Taxonomy [top]

Kingdom Phylum Class Order Family
Animalia Chordata Aves Procellariiformes Procellariidae

Scientific Name: Fulmarus glacialoides
Species Authority: (Smith, 1840)
Common Name(s):
English Southern Fulmar, Antarctic Fulmar
French Fulmar argenté
Taxonomic Source(s): del Hoyo, J., Collar, N.J., Christie, D.A., Elliott, A. and Fishpool, L.D.C. 2014. HBW and BirdLife International Illustrated Checklist of the Birds of the World. Lynx Edicions BirdLife International.

Assessment Information [top]

Red List Category & Criteria: Least Concern ver 3.1
Year Published: 2012
Date Assessed: 2012-05-01
Assessor(s): BirdLife International
Reviewer(s): Butchart, S. & Symes, A.
Facilitator/Compiler(s): Ekstrom, J., Butchart, S., Newton, P., Calvert, R.
This species has an extremely large range, and hence does not approach the thresholds for Vulnerable under the range size criterion (Extent of Occurrence <20,000 km2 combined with a declining or fluctuating range size, habitat extent/quality, or population size and a small number of locations or severe fragmentation). The population trend appears to be stable, and hence the species does not approach the thresholds for Vulnerable under the population trend criterion (>30% decline over ten years or three generations). The population size is extremely large, and hence does not approach the thresholds for Vulnerable under the population size criterion (<10,000 mature individuals with a continuing decline estimated to be >10% in ten years or three generations, or with a specified population structure). For these reasons the species is evaluated as Least Concern.
Previously published Red List assessments:
2009 Least Concern (LC)
2008 Least Concern (LC)
2004 Least Concern (LC)
2000 Lower Risk/least concern (LR/lc)
1994 Lower Risk/least concern (LR/lc)
1988 Lower Risk/least concern (LR/lc)

Geographic Range [top]

Range Description: This species breeds along the coast of Antarctica and outlying islands, including the South Sandwich Islands (Islas Sandwich del Sur), South Orkney Islands, South Shetland Islands, Bouvet Island (to Norway) and Peter Island. At sea it can range as far north as the coats of South Africa, Australia and New Zealand, and South America up to central Chile and southern Brazil1.
Countries occurrence:
Angola (Angola); Antarctica; Argentina; Australia; Bouvet Island; Brazil; Chile; Ecuador; Falkland Islands (Malvinas); Namibia; New Zealand; Peru; Saint Helena, Ascension and Tristan da Cunha; South Africa; South Georgia and the South Sandwich Islands; Uruguay
Present - origin uncertain:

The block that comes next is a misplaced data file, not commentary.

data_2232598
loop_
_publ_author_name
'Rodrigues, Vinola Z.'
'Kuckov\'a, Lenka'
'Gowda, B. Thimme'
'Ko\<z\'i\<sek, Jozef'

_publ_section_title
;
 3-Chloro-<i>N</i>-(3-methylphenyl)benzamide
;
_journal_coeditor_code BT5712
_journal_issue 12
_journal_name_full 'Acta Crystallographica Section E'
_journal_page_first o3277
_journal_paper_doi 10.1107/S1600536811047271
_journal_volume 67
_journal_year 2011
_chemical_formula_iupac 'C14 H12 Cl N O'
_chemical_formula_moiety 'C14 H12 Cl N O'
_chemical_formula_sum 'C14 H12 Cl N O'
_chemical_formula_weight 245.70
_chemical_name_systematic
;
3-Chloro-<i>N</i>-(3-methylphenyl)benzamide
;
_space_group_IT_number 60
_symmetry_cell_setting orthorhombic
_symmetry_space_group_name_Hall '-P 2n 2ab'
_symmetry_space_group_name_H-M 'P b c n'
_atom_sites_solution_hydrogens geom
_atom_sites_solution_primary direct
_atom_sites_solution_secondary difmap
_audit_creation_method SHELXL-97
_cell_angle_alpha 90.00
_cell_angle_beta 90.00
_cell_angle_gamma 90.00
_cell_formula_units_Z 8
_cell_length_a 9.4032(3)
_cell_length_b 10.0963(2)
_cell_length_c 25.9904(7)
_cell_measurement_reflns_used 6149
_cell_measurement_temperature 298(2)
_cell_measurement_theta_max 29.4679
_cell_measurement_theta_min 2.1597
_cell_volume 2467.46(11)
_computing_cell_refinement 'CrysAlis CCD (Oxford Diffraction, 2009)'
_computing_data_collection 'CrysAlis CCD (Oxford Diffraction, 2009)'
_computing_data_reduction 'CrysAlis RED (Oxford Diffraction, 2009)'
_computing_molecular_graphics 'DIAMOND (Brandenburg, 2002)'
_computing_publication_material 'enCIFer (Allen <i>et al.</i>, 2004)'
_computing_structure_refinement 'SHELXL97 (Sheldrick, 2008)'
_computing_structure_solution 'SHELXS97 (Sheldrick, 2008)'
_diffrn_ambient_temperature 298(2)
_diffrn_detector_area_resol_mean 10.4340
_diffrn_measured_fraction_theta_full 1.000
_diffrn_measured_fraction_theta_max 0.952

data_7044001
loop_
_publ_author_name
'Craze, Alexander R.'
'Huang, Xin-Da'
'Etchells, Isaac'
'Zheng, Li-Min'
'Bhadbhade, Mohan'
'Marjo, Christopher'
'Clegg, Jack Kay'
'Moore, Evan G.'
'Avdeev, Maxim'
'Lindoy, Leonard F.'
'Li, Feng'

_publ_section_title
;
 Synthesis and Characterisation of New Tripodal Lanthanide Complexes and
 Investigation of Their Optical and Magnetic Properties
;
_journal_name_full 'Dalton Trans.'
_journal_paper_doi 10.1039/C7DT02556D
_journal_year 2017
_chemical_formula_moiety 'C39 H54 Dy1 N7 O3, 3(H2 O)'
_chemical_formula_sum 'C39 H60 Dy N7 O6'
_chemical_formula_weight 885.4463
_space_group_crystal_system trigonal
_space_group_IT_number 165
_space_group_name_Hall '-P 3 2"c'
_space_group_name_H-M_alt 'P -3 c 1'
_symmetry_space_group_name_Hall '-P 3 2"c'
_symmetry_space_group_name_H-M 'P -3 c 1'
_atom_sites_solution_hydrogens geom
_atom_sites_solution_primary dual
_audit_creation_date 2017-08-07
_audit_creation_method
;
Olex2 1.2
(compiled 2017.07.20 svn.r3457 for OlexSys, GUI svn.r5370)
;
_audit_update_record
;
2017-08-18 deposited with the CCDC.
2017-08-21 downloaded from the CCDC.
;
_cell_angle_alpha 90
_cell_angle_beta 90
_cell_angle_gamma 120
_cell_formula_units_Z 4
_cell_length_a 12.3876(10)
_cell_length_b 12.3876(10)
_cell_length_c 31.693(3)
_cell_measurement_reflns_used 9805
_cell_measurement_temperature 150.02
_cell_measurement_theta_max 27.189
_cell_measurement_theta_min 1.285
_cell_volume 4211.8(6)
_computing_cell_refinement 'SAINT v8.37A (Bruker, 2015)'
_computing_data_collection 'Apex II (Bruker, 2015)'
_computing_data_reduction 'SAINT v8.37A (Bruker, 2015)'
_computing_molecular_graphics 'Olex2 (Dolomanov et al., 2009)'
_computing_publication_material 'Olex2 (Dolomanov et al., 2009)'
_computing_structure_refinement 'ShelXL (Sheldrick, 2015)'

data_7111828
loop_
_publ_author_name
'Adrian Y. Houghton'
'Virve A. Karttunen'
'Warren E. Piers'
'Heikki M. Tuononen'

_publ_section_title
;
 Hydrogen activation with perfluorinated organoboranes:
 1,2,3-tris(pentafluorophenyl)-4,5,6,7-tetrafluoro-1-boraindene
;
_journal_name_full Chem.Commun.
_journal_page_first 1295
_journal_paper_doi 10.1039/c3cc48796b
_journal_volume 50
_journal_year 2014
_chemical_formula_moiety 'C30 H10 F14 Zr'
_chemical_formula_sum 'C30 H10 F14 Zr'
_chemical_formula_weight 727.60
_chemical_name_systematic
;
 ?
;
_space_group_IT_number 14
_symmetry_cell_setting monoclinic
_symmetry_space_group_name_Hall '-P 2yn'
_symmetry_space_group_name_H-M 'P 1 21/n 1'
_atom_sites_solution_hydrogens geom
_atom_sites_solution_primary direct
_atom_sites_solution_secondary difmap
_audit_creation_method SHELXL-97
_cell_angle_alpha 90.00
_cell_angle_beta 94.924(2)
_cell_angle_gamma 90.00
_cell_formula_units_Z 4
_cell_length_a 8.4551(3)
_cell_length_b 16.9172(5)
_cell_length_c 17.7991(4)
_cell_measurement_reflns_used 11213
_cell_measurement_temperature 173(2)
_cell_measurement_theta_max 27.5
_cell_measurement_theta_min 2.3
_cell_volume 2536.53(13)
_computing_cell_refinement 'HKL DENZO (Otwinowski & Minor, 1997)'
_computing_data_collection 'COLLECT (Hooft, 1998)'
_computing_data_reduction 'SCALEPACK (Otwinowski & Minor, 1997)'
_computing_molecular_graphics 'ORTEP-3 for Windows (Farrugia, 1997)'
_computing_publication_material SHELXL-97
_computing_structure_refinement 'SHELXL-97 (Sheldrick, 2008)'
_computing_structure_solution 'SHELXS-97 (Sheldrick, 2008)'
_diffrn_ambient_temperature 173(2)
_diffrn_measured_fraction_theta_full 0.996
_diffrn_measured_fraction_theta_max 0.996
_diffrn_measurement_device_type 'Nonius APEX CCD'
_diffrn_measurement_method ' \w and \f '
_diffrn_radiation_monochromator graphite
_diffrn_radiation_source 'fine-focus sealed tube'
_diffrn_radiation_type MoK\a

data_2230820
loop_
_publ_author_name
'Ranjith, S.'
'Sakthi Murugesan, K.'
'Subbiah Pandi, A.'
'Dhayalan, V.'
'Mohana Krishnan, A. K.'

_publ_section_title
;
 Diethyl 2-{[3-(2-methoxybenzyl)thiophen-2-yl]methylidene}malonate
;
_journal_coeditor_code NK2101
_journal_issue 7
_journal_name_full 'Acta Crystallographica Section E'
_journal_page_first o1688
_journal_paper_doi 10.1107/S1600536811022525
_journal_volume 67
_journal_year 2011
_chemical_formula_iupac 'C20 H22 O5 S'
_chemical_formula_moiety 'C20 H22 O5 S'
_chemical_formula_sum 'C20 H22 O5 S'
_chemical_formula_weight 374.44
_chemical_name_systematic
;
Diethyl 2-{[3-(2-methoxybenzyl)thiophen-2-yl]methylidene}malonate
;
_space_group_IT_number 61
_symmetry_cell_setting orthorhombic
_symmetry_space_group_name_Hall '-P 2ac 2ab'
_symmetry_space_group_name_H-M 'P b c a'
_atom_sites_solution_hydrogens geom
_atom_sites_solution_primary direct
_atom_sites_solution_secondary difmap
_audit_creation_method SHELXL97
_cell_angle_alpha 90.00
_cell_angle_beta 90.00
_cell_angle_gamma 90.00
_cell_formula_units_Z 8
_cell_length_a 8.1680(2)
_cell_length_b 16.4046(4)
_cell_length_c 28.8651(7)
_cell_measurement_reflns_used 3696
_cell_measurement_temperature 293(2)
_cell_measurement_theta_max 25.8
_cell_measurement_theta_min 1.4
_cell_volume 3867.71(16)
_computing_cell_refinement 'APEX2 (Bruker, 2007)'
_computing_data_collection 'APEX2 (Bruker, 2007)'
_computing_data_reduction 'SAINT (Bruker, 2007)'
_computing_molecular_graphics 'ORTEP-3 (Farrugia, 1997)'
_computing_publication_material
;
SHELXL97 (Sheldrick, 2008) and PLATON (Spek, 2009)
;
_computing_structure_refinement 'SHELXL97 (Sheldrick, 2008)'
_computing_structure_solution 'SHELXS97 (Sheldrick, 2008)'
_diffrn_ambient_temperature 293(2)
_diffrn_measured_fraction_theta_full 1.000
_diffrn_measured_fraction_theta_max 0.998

French Southern Territories; Heard Island and McDonald Islands; Norfolk Island
Continuing decline in area of occupancy (AOO): Unknown
Extreme fluctuations in area of occupancy (AOO): No
Estimated extent of occurrence (EOO) - km2: 97500000
Continuing decline in extent of occurrence (EOO): Unknown
Extreme fluctuations in extent of occurrence (EOO): No
Continuing decline in number of locations: Unknown
Extreme fluctuations in the number of locations: No
Upper elevation limit (metres): 300
Range Map: Click here to open the map viewer and explore range.

Population [top]

Population: Brooke (2004) estimated the global population to number around 4,000,000 individuals.

Trend Justification:  There are no data to suggest major changes over recent years (Brooke 2004).
Current Population Trend: Stable
Additional data:
Continuing decline of mature individuals: Unknown
Extreme fluctuations: No Population severely fragmented: No
Continuing decline in subpopulations: Unknown
Extreme fluctuations in subpopulations: No All individuals in one subpopulation: No

Habitat and Ecology [top]

Habitat and Ecology: This marine species is usually assoaciated with cold waters fringing the ice pack. It feeds mostly on crustaceans, fish and cephalopods with the proportion of each varying locally. Most food is taken by surface-seizing whilst in flocks. It attends trawlers and will take galley refuse from ships. Breeding begins in November and it is highly colonial, breeding on steep rocky slopes and precipitous cliffs on sheltered ledges or in hollows. It is a migratory species, ranging widely over the Southern Ocean (del Hoyo et al. 1992).
Systems: Terrestrial; Marine
Continuing decline in area, extent and/or quality of habitat: Unknown
Generation Length (years): 23.3
Movement patterns: Full Migrant
Congregatory: Congregatory (and dispersive)

Citation: BirdLife International. 2012. Fulmarus glacialoides. The IUCN Red List of Threatened Species 2012: e.T22697870A40187834. . Downloaded on 07 October 2015.
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